"The Acolyte’s" third episode is a literal antichrist. Let me explain.

The True Myth of Christ. That's what C.S. Lewis called it: This repeating story of a humbly-born prophet, priest, and king who would suffer all to save the world from terrible darkness.

For the chair of Medieval and Renaissance Literature at Cambridge University, the True Myth was everywhere. Lewis argued there were fragments of it in every good story - that a good story must reflect the timeless truths of our Creator, who is the Logos, the Word (John 1:1).

There's a reason the best stories have common themes.

We are narrative creatures. The Logos is in our blood. To remove it is impossible. Everywhere we look - everything we do - we insert meaning and purpose and plot. We long for it. Unlike animals, we crave destiny, belonging, and eternity (Ecclesiastes 3:10-11).

Whether you believe it's true or not, the Bible is an overarching metanarrative about God's plan to redeem and restore Creation, with humanity at the center of the plot. Christians like Lewis would therefore argue that every book, movie, or game that stands the test of time has pieces of this True Myth - divine fragments that point us to God at every turn, even if that was not the artist's intent.

Some are more obvious than others: The prince using the Sword of Truth to slay the dragon and save the princess and her kingdom???

"The great dragon was hurled down—that ancient serpent called the devil, or Satan" - Rev. 12:9a

In countless more, there are smaller fragments that aren't always obvious, but we have this innate ability to recognize the smallest of them and turn them into jokes and memes.

Likewise, Star Wars embodies more of the True Myth than most stories of the last century.

A boy born of a virgin, immaculately conceived by the will of the Force, as the Chosen One who will save the galaxy??


Anakin Skywalker is a blend of themes - he is also a tragic figure like Macbeth. He's not literal Jesus, but like Frodo, Gandalf, and Aragorn each reflect a part of Christ in Lord of the Rings, so too does the boy who became Darth Vader.

In Disney's newest Star Wars show, The Acolyte, LucasFilm CEO Kathleen Kennedy has allowed this Christ myth to be inverted, obliterating the Star Wars universe in the process.

No, you didn't read that post wrong.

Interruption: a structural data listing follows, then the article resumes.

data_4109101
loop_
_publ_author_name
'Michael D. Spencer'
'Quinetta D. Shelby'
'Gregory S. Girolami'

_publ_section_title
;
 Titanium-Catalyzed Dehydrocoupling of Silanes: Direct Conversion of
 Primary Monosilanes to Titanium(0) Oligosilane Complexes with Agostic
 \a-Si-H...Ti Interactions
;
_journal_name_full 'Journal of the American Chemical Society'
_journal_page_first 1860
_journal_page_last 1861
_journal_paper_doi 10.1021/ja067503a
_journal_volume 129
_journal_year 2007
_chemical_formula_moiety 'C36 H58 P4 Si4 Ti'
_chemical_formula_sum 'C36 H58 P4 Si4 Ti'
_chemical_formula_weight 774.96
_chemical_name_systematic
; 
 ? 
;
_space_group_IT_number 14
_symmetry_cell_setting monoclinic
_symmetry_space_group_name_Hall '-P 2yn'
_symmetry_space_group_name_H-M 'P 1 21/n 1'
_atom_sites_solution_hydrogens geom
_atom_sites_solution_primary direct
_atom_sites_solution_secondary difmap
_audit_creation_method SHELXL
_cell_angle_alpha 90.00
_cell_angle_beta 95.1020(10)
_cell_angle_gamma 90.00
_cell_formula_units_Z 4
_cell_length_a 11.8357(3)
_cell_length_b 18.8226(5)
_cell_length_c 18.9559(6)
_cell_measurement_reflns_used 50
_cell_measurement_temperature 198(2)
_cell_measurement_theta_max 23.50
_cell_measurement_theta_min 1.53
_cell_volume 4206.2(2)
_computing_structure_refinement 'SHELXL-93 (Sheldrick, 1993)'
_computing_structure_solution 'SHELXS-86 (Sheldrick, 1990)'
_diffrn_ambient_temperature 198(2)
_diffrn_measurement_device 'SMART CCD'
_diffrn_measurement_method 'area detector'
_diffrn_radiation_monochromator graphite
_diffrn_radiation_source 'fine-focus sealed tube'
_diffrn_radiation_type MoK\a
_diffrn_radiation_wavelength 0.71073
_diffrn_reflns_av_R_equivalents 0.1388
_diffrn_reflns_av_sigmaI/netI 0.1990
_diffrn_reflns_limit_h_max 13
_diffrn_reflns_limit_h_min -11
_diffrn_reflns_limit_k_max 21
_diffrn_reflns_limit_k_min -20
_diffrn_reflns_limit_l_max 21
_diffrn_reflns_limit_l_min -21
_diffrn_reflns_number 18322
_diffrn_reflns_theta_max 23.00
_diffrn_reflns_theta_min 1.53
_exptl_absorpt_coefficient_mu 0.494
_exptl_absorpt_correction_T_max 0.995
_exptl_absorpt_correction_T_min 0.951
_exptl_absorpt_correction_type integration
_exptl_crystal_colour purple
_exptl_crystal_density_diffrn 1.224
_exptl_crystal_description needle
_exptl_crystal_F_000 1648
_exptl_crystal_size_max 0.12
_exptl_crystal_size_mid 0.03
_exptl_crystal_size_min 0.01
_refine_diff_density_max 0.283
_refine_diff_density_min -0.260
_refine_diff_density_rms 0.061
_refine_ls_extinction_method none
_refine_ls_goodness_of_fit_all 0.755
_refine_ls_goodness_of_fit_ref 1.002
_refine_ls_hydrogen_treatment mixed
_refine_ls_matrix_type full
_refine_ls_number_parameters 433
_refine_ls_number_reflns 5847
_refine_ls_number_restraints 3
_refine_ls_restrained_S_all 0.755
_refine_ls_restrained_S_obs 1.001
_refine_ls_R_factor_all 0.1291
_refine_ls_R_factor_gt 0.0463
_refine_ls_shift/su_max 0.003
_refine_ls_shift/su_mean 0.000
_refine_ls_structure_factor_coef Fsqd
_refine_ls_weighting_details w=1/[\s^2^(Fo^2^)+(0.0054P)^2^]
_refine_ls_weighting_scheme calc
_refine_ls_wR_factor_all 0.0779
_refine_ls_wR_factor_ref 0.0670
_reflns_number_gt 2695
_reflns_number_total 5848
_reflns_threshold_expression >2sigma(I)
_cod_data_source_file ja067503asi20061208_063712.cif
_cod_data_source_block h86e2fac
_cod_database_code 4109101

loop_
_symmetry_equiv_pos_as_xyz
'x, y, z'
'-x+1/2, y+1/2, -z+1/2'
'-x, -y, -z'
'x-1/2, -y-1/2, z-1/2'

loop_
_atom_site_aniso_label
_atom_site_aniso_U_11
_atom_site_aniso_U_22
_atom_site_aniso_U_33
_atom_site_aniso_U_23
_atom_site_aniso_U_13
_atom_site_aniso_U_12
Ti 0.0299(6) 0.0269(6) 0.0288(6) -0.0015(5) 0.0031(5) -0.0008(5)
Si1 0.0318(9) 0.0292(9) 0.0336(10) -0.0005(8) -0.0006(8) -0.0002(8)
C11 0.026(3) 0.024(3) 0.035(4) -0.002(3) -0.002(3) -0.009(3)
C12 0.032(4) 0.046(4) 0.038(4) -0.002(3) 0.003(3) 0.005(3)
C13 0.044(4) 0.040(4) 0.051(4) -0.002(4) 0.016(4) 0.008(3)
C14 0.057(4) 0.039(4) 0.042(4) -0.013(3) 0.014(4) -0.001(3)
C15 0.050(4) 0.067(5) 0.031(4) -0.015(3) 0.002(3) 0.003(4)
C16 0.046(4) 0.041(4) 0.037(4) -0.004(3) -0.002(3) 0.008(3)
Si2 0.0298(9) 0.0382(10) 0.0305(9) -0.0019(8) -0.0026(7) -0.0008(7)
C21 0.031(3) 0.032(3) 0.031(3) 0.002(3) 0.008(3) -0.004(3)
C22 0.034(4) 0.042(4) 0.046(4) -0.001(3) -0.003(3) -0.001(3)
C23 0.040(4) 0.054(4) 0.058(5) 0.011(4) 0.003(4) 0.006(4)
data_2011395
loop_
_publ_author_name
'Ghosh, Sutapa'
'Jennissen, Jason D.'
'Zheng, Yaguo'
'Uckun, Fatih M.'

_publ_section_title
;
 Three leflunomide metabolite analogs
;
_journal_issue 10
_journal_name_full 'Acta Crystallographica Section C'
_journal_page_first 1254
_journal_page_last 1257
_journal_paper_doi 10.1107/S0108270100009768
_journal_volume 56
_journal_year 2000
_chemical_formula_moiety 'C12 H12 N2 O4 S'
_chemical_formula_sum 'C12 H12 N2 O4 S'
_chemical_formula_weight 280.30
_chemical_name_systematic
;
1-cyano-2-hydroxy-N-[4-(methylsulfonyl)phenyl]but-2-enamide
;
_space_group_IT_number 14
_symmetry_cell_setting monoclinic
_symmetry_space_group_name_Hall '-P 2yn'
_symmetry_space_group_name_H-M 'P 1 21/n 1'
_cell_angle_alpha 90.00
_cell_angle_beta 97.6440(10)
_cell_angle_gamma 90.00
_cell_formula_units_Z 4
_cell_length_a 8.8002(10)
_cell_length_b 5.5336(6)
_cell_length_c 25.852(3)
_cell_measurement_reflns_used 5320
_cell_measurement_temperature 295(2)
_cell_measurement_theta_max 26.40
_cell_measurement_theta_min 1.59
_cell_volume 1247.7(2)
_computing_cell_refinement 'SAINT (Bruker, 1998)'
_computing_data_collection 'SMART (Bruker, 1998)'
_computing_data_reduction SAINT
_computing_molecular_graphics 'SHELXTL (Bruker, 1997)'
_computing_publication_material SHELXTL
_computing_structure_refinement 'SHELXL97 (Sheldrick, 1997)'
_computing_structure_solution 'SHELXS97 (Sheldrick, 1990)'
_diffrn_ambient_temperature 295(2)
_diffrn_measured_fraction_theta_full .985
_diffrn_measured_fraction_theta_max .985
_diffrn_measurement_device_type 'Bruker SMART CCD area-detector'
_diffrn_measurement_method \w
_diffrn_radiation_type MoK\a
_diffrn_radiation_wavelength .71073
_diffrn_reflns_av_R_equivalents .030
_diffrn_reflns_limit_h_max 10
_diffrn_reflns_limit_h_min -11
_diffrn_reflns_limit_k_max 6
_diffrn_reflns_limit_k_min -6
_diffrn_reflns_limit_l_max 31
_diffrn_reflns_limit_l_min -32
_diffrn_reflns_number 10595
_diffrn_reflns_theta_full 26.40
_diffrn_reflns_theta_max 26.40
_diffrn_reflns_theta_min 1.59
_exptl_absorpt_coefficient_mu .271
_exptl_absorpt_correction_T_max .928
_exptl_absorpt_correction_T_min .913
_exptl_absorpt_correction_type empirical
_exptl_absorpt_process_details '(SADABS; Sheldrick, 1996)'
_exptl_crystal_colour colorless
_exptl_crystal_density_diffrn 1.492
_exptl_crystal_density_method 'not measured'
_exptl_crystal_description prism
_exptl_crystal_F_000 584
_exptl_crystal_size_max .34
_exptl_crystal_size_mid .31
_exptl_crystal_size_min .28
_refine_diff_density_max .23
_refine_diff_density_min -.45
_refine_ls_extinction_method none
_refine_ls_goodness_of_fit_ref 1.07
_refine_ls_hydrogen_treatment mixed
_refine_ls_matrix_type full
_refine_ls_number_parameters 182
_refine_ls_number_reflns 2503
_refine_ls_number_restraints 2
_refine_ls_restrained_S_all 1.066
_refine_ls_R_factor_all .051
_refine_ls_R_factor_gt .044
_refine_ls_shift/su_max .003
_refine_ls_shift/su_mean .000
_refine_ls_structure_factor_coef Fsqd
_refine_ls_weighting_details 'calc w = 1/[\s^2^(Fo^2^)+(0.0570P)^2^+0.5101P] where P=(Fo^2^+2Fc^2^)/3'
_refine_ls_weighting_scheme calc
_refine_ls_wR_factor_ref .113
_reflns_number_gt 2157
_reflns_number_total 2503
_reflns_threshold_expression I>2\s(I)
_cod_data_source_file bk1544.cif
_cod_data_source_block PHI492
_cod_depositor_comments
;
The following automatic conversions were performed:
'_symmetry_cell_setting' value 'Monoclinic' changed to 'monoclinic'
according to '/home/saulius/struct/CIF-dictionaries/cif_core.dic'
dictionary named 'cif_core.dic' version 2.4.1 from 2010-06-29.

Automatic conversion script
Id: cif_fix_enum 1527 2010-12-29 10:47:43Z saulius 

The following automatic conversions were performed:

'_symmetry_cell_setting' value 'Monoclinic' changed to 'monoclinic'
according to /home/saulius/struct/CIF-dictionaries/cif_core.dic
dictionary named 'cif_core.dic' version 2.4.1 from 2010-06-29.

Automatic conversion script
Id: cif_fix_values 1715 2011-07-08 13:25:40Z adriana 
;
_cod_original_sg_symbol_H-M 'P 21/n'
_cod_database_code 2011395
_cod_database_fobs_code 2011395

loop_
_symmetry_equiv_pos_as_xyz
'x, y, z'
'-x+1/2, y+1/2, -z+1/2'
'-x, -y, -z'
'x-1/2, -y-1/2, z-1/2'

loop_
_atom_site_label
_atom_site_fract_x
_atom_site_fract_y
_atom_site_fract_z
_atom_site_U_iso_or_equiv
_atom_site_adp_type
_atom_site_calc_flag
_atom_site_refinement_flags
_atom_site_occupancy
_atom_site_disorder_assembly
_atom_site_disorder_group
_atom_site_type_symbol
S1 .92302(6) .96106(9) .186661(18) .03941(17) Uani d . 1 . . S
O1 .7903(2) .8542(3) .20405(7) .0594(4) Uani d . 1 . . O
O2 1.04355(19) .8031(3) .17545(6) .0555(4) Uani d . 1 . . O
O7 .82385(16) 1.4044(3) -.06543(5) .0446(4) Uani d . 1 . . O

That's literally episode 3 of The Acolyte.

In sadly but unsurprisingly delivering on previous whispers, the third episode of The Acolyte has made an absolutely massive, ostensibly identity politics-motivated change to one of the franchise's most pivotal pieces of original, pre-Disney lore.

In current Star Wars canon, the power to create life via the direct manipulation of the Force is considered a near-impossible feat, even for the most storied of its users ... that honor now belongs to the newly-introduced leader of an unknown band of Force sensitive witches (who for some bizarre reason aren't Nightsisters, because sure, Disney, why not), Mother Aniseya, as portrayed by actress Jodie Turner-Smith.

Space witch lesbians don't need no man!

Aniseya used [the Force] to bring to life two embryos within her fellow witch Mother Koril (Margarita Levieva), the pair of which would soon after be birthed into the world as series protagonists Mae and Osha.

The Force itself is not, by any means, a substitution for the God of Abraham, Isaac, and Jacob.

The Force is a god-consciousness (the Hindu/Buddhist idea of the universe itself being divine, with individual beings forming the "energy field" of that god-consciousness), but Lucas's Christian upbringing led him to insert Christian mythos into that eastern framework. The Force is not a power to access in order that it may serve you (this is literally the evil flaw of the Sith like Emperor Palpatine); the Force is a god-consciousness that you serve.

But Disney flips this on its head in Acolyte. Two lesbians in an episode titled "Destiny" hijack the Force to immaculately conceive children for their own designs - in essence, their will be done on earth as in heaven.

It is the literal opposite of the Christ story. It's anti-Christ's story.

Does this mean showrunner Leslye Headland and CEO Kathleen Kennedy have some altar to Satan somewhere? Probably not? 😂

But their obsession with Marxist class struggle (oppressed vs. oppressor) can be seen everywhere, from the "body positive" Jedi in episode 2...

...to the repeated "Force is Female" line.

And let's be clear: These people are Marxists, whether they know it or not.

Everything we call "woke" is just racial/sexual Marxism combined with a twisted understanding of the Christian virtues of charity, tolerance, and loving "the least of these." For over a century, wiser men than me have called it demonic.

Disney may have just given us the most evident proof of that claim in modern art. In order to turn Star Wars into a metaphor of Marxist hegemonic power and the intersectional class-struggle against oppression, they needed to invert/retcon the Gospel story that was embedded in the story already.

And to that end, well, I'll just say that Satan must be proud.

Disclaimer: The opinions expressed in this article are those of the author and do not necessarily reflect the opinions of Not the Bee or any of its affiliates.

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